Dissociative disorders are psychiatric conditions that affect a small percentage of the global population. For instance, dissociative identity disorder affects about 1.5 percent of the global population. One of the reasons there are such few diagnoses is that people may get misdiagnosed. Moreover, numerous assessments are needed for an accurate diagnosis of dissociative disorder. And the fact that many people present with self-harm behavior can make it difficult to determine that someone’s struggling with dissociative disorder.
What Are Dissociative Disorders?
This is a class of mental disorders that are characterized by a loss of connection between your identity, behavior, surroundings, memories, and feelings. These conditions allow escape from reality in unhealthy ways that impair your functioning in other areas. This leads to problems in managing everyday life. There are three main dissociative disorders mentioned in the fifth edition of the APA’s DSM, including depersonalization-derealization disorder, dissociative identity disorder (DID), and dissociative amnesia.
Causes of Dissociative Disorders
You can develop a dissociative disorder for various reasons, but the most common explanation involves going through a previous traumatic experience. Someone who has developed a dissociative disorder may have gone through some form of abuse as a child. In other cases, it’s also possible to develop a disorder if you go through a traumatic event like surviving a war, experiencing a natural disaster, or getting kidnapped or tortured.
Dissociation occurs as a way to shut out reality, and it can help you cope when going through a distressing event. Mental health experts also describe it as a way of saying that ‘this event isn’t happening to me.’ While it’s a normal defense mechanism when used occasionally, consistent dissociation, even when the environment isn’t traumatic, can impair functioning. It means that you’re still acting and living as if the environment is traumatic and you haven’t processed the event.
What Does Dissociation Mean?
Dissociation refers to the mental process by which you disconnect from your sense of identity, thoughts, and memories. After you’ve gone through a distressing event, you’ll experience some degree of dissociation during the incident or in the following days. For instance, you were involved in a car crash, and you feel disconnected from what happened around you – as if you’re watching the event unfold on TV. While dissociation usually resolves without the need for treatment, persistent dissociation is a symptom of a disorder.
Signs To Look Out For If You Think You Have a Dissociative Disorder
If you suspect that you or a loved one has a dissociative disorder, the individual symptoms of your condition can vary. However, some of them can include the following signs:
1. Feeling Disconnected From Your Thoughts and Actions
The feeling of being detached from your feelings and behaviors is known as depersonalization. This is when you often feel as if you’re observing your feelings, thoughts, and actions from outside your body. It can feel like you’re floating in the air or seeing your actions from behind a glass. The way you talk and act may feel robot-like, or it may feel as though other people around you are behaving like robots.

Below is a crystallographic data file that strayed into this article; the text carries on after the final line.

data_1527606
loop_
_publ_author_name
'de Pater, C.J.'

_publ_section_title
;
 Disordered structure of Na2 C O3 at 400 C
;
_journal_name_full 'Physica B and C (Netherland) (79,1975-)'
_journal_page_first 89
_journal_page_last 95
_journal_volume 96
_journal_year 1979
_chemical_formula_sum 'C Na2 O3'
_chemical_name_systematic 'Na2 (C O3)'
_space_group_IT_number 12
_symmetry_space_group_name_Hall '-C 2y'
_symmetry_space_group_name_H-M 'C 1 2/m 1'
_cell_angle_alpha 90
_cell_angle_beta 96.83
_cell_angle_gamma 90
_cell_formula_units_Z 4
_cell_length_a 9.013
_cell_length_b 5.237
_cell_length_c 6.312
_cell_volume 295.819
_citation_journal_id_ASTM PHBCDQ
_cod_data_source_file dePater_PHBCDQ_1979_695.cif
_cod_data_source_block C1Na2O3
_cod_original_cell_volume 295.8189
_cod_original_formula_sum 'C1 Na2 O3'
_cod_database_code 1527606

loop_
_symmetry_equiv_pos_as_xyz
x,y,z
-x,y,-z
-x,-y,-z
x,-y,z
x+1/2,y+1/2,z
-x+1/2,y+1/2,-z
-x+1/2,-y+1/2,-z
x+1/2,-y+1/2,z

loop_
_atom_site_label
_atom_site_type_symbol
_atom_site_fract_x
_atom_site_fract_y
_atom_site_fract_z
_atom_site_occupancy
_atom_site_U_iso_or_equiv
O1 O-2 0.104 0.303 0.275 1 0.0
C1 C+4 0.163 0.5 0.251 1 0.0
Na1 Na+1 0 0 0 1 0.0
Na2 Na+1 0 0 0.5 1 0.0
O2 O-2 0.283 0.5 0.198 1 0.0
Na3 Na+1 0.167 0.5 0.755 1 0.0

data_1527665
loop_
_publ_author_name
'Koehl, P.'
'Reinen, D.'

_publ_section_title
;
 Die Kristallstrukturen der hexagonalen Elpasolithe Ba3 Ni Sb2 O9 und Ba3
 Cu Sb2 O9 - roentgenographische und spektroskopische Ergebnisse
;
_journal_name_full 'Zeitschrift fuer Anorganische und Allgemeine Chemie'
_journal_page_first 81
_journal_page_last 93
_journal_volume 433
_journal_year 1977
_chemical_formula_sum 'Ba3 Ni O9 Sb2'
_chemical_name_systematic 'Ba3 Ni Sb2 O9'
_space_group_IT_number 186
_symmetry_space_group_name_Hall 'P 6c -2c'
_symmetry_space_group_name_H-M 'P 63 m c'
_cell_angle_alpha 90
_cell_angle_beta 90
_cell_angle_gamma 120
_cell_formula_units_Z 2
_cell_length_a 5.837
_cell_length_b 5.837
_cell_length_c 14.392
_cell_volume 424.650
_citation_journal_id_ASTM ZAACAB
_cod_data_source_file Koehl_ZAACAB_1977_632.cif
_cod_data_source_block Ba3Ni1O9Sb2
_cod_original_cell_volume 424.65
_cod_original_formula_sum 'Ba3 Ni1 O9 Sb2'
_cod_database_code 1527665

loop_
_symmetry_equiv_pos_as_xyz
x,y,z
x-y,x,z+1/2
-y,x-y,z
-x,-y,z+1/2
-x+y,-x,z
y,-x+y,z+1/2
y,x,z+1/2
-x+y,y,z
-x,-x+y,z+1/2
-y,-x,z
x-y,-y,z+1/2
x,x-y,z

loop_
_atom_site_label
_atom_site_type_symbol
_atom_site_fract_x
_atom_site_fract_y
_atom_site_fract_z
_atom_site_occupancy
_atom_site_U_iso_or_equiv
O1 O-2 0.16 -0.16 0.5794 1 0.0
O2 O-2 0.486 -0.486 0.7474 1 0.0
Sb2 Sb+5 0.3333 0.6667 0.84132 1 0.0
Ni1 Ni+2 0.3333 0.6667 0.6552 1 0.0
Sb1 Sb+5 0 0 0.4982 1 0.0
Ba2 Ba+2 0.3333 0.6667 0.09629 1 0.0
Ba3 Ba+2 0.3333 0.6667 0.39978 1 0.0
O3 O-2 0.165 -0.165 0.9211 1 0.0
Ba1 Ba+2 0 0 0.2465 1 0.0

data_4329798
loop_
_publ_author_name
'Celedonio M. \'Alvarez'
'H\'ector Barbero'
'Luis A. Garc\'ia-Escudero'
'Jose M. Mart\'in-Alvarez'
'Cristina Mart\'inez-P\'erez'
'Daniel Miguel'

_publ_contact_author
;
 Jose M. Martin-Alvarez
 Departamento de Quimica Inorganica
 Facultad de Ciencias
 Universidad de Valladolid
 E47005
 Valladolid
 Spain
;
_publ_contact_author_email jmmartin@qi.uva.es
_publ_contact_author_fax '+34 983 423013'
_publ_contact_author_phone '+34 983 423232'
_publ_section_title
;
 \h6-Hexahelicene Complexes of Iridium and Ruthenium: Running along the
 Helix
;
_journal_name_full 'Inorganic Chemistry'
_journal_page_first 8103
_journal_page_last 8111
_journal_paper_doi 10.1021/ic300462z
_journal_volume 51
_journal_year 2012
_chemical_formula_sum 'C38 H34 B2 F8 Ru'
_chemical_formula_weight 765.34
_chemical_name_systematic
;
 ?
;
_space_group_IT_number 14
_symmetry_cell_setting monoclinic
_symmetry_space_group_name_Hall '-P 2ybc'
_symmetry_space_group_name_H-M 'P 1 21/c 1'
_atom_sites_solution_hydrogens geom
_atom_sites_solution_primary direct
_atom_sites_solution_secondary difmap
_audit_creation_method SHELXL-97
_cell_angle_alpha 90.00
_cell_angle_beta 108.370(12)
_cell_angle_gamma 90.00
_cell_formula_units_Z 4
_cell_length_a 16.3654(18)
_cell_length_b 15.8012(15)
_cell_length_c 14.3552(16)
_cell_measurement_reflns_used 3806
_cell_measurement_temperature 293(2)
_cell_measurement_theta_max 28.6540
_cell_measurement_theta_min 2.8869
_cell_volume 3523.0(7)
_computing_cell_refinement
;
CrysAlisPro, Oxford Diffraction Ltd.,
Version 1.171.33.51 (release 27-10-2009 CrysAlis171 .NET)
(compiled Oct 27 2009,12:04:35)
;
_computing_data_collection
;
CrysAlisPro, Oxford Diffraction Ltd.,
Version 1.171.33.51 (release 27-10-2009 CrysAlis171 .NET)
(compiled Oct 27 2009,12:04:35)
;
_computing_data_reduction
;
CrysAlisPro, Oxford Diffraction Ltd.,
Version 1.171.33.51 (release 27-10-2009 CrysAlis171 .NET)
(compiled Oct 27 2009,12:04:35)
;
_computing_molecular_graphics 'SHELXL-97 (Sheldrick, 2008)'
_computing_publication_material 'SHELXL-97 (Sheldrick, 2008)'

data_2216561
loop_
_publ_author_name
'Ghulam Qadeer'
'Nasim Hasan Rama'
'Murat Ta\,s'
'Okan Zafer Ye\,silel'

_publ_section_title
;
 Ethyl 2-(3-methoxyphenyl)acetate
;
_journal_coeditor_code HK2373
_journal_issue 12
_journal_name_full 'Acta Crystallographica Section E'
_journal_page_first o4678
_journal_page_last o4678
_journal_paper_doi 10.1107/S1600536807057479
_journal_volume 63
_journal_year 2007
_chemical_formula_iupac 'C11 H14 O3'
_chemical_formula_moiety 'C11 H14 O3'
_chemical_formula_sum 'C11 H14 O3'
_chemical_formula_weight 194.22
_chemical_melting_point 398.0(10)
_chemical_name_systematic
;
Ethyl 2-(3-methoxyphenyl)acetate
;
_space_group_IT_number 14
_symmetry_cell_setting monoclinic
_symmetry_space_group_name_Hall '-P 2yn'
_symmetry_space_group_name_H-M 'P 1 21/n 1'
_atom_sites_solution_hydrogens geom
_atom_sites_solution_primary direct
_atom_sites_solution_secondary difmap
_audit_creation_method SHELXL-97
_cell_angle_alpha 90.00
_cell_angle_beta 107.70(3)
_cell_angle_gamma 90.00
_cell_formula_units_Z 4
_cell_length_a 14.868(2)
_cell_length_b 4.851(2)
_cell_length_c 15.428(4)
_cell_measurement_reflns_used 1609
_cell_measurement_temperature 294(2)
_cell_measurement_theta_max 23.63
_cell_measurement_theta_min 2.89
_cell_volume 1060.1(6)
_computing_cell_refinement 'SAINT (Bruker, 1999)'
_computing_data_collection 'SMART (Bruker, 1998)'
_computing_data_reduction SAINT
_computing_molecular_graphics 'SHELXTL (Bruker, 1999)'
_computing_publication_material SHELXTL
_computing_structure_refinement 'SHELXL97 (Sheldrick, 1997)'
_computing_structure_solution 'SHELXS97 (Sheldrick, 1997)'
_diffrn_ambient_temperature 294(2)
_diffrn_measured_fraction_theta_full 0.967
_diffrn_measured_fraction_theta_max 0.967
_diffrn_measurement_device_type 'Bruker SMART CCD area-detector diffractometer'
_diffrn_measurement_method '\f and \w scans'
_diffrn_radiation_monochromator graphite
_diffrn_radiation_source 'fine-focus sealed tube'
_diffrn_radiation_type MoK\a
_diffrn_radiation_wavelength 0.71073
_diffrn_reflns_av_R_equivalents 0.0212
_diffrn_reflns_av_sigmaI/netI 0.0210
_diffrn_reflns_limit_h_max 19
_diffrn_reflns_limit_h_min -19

2. Feeling Disconnected From The World Around You
Depersonalization is often accompanied by feeling like the world around you isn’t real, also known as derealization. When you experience this symptom, the world may appear distorted, giving it a sense of un-realness. Some objects may seem smaller or flatter than they actually are, while others may appear blurry or strangely clear. The same applies to auditory stimuli: sounds may seem louder or quieter than they really are, and it may feel like time is going by too slowly or quickly.
3. Not Being Able To Remember Information About Yourself
One of the symptoms of dissociative amnesia is that you forget important autobiographical information. This can include where you went to school, where you work, and even skills you’ve learned. This can also occur in dissociative identity disorder; having multiple personalities makes it difficult to remember information about who you are.
4. Being Uncertain About Your Identity
In dissociative amnesia, you may be unable to recall aspects of your identity, like your name and address. For instance, generalized amnesia can cause you to forget important details of your entire life. This can make it difficult to introduce yourself or answer questions about where you come from.
5. Having Lapses In Memory
Having gaps in your memory can be a sign of either dissociative amnesia or dissociative identity disorder. In the former, you may be unable to recall events from the past, while the latter can include gaps about everyday events and personal information.
Seeking Help For Dissociative Disorders
Regardless of the symptoms you’re experiencing, it’s recommended that you see a mental health practitioner. It’s important to consult a professional because dissociation can occur as a result of other disorders, such as PTSD. They perform different assessments to narrow down an accurate diagnosis and provide an appropriate treatment plan.
MindOwl Founder – My own struggles in life have led me to this path of understanding the human condition. I graduated with a bachelor’s degree in philosophy before completing a master’s degree in psychology at Regent’s University London. I then completed a postgraduate diploma in philosophical counselling before being trained in ACT (Acceptance and commitment therapy).
I’ve spent the last eight years studying the encounter of meditative practices with modern psychology.